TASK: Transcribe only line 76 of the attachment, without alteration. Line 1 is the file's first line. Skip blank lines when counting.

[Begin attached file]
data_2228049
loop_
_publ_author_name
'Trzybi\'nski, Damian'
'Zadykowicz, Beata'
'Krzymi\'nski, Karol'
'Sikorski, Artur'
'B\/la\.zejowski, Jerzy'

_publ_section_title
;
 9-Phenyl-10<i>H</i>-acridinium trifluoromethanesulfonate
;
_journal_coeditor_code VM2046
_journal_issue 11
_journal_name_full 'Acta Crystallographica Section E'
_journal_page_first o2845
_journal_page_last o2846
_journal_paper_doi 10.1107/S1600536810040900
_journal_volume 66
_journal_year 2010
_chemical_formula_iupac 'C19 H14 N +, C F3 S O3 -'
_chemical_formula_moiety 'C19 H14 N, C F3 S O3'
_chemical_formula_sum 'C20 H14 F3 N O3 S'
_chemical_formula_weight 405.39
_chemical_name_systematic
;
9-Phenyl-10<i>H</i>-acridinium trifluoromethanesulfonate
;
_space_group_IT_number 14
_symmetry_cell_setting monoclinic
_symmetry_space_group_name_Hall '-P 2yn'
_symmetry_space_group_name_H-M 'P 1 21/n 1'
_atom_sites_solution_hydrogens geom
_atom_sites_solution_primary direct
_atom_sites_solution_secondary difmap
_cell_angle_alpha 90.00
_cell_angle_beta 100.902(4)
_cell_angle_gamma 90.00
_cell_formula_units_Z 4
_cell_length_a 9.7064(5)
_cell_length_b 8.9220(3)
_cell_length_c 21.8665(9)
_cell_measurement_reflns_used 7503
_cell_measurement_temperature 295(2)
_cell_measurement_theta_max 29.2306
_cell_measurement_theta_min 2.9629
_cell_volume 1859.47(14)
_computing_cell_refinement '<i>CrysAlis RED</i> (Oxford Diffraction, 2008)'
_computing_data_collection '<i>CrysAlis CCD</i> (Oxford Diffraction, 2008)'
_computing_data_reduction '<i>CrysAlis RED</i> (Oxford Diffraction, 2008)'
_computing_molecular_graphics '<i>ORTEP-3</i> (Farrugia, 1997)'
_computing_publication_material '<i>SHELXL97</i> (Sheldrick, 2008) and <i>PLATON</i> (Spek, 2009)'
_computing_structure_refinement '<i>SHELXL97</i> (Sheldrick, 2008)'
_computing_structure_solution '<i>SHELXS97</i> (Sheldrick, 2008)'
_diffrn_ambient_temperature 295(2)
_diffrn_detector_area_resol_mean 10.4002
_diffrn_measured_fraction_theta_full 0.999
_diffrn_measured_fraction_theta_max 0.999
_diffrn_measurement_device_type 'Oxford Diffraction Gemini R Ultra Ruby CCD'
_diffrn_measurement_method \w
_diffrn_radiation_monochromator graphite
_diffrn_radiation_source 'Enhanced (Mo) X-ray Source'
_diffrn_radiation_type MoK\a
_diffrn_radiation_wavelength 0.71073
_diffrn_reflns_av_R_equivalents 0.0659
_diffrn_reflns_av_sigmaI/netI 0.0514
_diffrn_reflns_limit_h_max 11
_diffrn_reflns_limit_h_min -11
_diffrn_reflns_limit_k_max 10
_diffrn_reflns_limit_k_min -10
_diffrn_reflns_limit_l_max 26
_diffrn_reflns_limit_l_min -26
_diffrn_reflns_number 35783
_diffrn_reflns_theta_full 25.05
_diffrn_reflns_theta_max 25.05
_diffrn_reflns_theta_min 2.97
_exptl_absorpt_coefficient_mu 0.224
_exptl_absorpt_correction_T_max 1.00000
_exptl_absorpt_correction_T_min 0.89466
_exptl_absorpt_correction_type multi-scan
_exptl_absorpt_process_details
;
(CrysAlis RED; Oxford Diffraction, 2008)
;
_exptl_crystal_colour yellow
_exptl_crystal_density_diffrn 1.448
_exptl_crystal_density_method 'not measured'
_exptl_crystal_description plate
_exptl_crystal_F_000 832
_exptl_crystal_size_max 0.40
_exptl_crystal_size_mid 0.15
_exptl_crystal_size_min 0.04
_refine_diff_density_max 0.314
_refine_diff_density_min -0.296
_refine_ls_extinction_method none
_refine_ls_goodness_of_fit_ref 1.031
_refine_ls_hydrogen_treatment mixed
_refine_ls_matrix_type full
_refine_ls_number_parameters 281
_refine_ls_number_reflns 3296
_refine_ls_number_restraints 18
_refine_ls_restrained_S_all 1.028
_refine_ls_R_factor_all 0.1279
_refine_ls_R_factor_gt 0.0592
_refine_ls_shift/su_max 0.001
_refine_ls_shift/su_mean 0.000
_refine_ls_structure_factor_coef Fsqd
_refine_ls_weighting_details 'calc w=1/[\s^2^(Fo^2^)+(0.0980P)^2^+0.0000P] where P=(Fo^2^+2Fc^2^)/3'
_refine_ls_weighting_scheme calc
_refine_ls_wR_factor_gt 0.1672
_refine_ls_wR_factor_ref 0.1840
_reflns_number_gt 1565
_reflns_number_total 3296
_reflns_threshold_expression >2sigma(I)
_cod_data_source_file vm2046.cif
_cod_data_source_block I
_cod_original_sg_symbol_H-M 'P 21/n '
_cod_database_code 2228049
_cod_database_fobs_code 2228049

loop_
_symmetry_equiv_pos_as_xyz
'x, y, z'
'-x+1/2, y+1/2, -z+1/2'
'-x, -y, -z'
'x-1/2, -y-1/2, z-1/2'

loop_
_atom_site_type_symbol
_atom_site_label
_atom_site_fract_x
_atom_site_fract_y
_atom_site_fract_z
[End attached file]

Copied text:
_diffrn_reflns_theta_min 2.97